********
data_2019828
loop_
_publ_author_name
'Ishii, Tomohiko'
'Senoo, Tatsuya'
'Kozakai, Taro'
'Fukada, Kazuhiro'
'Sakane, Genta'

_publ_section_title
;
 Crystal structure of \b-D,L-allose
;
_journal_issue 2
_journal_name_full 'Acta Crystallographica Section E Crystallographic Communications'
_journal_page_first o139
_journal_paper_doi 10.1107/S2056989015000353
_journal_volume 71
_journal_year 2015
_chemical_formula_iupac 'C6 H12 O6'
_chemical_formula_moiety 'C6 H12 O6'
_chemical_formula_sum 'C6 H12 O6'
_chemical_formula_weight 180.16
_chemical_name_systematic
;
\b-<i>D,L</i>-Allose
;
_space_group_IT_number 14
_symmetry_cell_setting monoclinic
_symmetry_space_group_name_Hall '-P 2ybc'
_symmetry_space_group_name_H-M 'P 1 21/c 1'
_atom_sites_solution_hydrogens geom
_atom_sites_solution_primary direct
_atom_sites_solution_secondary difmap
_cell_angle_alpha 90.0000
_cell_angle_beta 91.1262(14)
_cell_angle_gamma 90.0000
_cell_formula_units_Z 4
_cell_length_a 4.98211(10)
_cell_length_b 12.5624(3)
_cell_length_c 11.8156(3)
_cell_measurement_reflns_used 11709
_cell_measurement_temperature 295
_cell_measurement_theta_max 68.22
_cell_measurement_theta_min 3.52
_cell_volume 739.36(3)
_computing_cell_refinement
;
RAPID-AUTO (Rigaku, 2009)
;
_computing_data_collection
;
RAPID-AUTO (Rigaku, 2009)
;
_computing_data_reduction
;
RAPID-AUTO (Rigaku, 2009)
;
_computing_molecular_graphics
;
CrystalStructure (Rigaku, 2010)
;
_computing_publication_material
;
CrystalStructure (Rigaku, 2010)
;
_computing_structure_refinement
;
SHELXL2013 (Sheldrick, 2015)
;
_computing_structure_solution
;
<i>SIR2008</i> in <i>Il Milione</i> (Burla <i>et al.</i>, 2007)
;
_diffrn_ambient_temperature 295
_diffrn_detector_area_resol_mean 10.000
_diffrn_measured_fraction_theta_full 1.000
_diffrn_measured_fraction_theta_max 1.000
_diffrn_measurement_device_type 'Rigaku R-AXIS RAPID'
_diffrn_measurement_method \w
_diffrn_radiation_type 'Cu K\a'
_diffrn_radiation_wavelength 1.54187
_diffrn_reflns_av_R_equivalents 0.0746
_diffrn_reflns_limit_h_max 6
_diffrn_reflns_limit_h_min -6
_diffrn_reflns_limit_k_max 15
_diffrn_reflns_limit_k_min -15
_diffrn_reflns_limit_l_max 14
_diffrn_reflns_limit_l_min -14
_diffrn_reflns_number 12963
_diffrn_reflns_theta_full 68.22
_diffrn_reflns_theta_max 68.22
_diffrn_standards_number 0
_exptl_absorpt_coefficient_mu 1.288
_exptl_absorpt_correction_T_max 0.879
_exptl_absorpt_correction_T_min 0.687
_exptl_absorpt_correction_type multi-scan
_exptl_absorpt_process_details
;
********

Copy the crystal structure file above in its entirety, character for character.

data_2019828
loop_
_publ_author_name
'Ishii, Tomohiko'
'Senoo, Tatsuya'
'Kozakai, Taro'
'Fukada, Kazuhiro'
'Sakane, Genta'

_publ_section_title
;
 Crystal structure of \b-D,L-allose
;
_journal_issue 2
_journal_name_full 'Acta Crystallographica Section E Crystallographic Communications'
_journal_page_first o139
_journal_paper_doi 10.1107/S2056989015000353
_journal_volume 71
_journal_year 2015
_chemical_formula_iupac 'C6 H12 O6'
_chemical_formula_moiety 'C6 H12 O6'
_chemical_formula_sum 'C6 H12 O6'
_chemical_formula_weight 180.16
_chemical_name_systematic
;
\b-<i>D,L</i>-Allose
;
_space_group_IT_number 14
_symmetry_cell_setting monoclinic
_symmetry_space_group_name_Hall '-P 2ybc'
_symmetry_space_group_name_H-M 'P 1 21/c 1'
_atom_sites_solution_hydrogens geom
_atom_sites_solution_primary direct
_atom_sites_solution_secondary difmap
_cell_angle_alpha 90.0000
_cell_angle_beta 91.1262(14)
_cell_angle_gamma 90.0000
_cell_formula_units_Z 4
_cell_length_a 4.98211(10)
_cell_length_b 12.5624(3)
_cell_length_c 11.8156(3)
_cell_measurement_reflns_used 11709
_cell_measurement_temperature 295
_cell_measurement_theta_max 68.22
_cell_measurement_theta_min 3.52
_cell_volume 739.36(3)
_computing_cell_refinement
;
RAPID-AUTO (Rigaku, 2009)
;
_computing_data_collection
;
RAPID-AUTO (Rigaku, 2009)
;
_computing_data_reduction
;
RAPID-AUTO (Rigaku, 2009)
;
_computing_molecular_graphics
;
CrystalStructure (Rigaku, 2010)
;
_computing_publication_material
;
CrystalStructure (Rigaku, 2010)
;
_computing_structure_refinement
;
SHELXL2013 (Sheldrick, 2015)
;
_computing_structure_solution
;
<i>SIR2008</i> in <i>Il Milione</i> (Burla <i>et al.</i>, 2007)
;
_diffrn_ambient_temperature 295
_diffrn_detector_area_resol_mean 10.000
_diffrn_measured_fraction_theta_full 1.000
_diffrn_measured_fraction_theta_max 1.000
_diffrn_measurement_device_type 'Rigaku R-AXIS RAPID'
_diffrn_measurement_method \w
_diffrn_radiation_type 'Cu K\a'
_diffrn_radiation_wavelength 1.54187
_diffrn_reflns_av_R_equivalents 0.0746
_diffrn_reflns_limit_h_max 6
_diffrn_reflns_limit_h_min -6
_diffrn_reflns_limit_k_max 15
_diffrn_reflns_limit_k_min -15
_diffrn_reflns_limit_l_max 14
_diffrn_reflns_limit_l_min -14
_diffrn_reflns_number 12963
_diffrn_reflns_theta_full 68.22
_diffrn_reflns_theta_max 68.22
_diffrn_standards_number 0
_exptl_absorpt_coefficient_mu 1.288
_exptl_absorpt_correction_T_max 0.879
_exptl_absorpt_correction_T_min 0.687
_exptl_absorpt_correction_type multi-scan
_exptl_absorpt_process_details
;